More Drugs Adversely Affected by Grapefruit
Byline: Jennifer LaRue Huget Special to The Washington Post
Twenty years ago, Canadian researchers discovered that grapefruit interferes with the body's metabolism of certain drugs, including the immunosuppressant cyclosporine and at least one drug used to treat high blood pressure.
The same group of scientists has reported that the number of drugs on the market that react adversely with grapefruit has increased substantially in recent years -- from 17 to 43. The list includes cholesterol-lowering statins such as Zocor and Lipitor and blood pressure medications such as Nifediac and Afeditab, the study notes.
Chemicals found in grapefruit change the way these medications are metabolized in the gastrointestinal tract, dramatically increasing concentrations of the drug in the bloodstream. Those chemicals, called furanocoumarins, are also present in other citrus fruits, including Seville oranges -- the kind often used to make marmalade -- and limes and pomelos, according to the study.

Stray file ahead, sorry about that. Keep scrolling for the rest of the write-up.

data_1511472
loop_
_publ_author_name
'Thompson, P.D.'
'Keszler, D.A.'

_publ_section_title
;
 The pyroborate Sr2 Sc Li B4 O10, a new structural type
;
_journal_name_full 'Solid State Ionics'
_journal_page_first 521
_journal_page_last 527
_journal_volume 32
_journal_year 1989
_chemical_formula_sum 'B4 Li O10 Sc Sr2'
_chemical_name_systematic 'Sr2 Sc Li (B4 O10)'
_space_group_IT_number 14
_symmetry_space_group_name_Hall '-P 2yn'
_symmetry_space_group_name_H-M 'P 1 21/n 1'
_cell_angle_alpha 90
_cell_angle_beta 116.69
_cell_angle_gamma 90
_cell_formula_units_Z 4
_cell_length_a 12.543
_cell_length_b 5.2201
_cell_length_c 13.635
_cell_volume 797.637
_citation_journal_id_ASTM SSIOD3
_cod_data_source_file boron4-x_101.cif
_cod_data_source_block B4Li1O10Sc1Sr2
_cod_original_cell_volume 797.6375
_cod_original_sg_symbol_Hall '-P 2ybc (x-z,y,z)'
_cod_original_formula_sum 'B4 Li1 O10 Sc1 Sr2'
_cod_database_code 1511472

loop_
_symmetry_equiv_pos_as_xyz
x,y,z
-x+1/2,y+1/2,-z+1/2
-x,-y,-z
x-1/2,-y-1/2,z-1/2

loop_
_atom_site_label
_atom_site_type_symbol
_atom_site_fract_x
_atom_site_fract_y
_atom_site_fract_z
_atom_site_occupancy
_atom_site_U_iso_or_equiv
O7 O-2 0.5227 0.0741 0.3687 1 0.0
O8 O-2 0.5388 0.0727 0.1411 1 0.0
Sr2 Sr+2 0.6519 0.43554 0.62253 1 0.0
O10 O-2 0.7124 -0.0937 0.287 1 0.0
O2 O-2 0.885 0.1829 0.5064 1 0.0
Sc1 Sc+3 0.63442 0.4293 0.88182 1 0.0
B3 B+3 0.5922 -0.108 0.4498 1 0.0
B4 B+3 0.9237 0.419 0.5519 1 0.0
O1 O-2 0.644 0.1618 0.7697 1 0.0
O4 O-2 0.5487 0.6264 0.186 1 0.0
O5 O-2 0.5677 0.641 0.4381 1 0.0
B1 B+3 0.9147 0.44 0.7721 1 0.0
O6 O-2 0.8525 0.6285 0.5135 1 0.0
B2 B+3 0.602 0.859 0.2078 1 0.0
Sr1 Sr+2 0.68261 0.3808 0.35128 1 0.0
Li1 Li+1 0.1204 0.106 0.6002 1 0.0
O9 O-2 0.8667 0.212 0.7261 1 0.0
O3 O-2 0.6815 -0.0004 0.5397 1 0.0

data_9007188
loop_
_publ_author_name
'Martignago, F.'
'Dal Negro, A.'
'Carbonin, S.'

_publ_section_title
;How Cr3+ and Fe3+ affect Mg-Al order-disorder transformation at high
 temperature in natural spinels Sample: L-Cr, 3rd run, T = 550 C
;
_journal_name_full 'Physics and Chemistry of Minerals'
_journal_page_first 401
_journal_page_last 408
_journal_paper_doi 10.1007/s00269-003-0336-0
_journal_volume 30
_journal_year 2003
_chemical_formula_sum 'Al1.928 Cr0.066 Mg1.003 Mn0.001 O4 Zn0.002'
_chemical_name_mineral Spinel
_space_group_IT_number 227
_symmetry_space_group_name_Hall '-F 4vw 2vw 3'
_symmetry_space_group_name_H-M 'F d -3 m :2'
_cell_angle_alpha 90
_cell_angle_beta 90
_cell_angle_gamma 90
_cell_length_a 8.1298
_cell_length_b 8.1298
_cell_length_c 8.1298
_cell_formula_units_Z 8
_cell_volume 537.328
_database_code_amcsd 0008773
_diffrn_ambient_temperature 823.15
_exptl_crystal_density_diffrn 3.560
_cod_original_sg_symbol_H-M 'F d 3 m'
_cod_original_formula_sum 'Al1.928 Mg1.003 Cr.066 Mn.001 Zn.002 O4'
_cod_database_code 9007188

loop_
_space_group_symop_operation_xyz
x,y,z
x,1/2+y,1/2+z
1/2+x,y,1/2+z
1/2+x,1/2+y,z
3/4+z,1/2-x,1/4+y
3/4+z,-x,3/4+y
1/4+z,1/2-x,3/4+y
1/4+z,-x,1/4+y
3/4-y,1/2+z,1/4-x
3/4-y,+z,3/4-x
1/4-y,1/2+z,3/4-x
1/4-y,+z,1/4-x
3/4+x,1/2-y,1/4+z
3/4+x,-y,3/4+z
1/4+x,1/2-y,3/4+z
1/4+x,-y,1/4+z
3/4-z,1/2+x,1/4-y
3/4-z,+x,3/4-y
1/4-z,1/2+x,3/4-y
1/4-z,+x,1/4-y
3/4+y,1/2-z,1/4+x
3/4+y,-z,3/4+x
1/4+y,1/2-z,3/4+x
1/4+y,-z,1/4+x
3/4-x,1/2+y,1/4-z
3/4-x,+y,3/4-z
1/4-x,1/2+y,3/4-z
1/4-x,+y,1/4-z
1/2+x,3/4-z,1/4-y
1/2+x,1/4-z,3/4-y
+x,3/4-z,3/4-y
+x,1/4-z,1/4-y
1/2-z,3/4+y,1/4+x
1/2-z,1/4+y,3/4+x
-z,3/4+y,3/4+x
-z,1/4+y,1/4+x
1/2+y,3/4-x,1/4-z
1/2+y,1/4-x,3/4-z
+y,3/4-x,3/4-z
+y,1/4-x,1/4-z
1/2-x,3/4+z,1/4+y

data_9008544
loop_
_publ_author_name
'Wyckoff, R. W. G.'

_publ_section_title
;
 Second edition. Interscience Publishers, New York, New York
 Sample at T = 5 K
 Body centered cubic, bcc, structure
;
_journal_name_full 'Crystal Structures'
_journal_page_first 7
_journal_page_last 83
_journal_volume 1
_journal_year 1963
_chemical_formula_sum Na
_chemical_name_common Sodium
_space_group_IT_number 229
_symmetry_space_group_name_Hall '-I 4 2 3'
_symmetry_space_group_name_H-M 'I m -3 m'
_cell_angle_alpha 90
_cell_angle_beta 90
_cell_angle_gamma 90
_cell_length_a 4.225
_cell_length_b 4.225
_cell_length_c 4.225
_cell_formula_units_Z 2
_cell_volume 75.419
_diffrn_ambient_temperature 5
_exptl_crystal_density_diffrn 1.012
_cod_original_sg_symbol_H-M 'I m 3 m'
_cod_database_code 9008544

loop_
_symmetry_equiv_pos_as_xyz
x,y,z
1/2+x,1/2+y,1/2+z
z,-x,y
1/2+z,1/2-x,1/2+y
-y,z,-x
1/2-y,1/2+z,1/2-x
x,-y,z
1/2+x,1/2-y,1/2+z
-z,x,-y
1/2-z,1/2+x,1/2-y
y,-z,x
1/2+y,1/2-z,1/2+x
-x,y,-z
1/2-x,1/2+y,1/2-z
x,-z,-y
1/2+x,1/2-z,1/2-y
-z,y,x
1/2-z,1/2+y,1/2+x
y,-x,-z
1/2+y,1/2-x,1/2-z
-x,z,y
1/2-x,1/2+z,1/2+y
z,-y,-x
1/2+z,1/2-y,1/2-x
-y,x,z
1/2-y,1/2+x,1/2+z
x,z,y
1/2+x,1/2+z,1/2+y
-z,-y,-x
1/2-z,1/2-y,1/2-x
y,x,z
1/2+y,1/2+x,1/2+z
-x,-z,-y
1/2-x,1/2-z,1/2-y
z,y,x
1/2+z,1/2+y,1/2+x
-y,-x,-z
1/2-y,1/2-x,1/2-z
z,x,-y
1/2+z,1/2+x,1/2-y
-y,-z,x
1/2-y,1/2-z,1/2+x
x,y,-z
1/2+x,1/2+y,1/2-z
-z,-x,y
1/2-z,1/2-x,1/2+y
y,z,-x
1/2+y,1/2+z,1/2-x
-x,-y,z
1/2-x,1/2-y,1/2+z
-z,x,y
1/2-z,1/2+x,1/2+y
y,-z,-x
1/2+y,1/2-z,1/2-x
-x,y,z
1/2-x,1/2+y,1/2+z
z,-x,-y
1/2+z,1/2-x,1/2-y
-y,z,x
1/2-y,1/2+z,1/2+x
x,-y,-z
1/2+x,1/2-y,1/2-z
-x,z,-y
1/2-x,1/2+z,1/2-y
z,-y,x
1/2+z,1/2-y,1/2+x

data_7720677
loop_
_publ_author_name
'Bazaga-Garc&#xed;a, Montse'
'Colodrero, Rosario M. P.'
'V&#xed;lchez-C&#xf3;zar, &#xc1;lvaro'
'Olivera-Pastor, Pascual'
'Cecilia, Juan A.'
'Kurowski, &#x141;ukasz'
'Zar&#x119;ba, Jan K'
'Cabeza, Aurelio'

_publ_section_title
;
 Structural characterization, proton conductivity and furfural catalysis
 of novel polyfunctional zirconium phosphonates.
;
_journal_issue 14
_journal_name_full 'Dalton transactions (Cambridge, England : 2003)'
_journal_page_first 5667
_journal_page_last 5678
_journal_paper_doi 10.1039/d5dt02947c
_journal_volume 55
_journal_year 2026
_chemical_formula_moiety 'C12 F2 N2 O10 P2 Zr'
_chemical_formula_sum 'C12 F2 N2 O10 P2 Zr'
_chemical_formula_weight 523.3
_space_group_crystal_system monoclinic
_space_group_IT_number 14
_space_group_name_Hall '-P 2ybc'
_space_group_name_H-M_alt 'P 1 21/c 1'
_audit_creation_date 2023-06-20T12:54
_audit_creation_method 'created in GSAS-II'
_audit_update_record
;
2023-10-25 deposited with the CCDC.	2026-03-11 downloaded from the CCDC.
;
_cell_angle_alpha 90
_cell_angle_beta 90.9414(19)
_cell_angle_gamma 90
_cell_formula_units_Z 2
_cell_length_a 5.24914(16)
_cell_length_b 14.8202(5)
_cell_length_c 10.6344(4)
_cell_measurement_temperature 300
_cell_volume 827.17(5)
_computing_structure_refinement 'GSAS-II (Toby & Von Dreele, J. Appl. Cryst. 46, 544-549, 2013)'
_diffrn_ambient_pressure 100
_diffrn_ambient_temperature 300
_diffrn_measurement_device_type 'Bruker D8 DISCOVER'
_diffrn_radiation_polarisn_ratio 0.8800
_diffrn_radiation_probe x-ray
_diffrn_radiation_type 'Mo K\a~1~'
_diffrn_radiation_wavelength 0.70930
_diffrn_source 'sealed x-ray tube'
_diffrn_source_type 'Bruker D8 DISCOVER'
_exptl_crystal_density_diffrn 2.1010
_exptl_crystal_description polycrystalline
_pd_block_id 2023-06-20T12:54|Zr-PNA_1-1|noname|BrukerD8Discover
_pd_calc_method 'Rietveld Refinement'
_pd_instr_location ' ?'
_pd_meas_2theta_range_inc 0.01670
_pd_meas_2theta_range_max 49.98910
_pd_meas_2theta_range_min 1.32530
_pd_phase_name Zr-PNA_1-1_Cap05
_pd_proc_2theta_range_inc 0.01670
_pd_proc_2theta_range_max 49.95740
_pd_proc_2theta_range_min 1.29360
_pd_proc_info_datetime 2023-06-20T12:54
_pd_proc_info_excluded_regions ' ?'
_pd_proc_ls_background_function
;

The amount of grapefruit that can set off a reaction varies from drug to drug, the study notes, but in many cases, around 8 ounces of juice or a whole grapefruit "has sufficient potency to cause a pertinent pharmacokinetic interaction."
The drugs in question have three common traits: They're all taken orally; they all have limited bioavailability (which means that only small percentages of the active drug make it into the bloodstream under normal circumstances); and they all interact in the GI tract with an enzyme called CYP3A4. …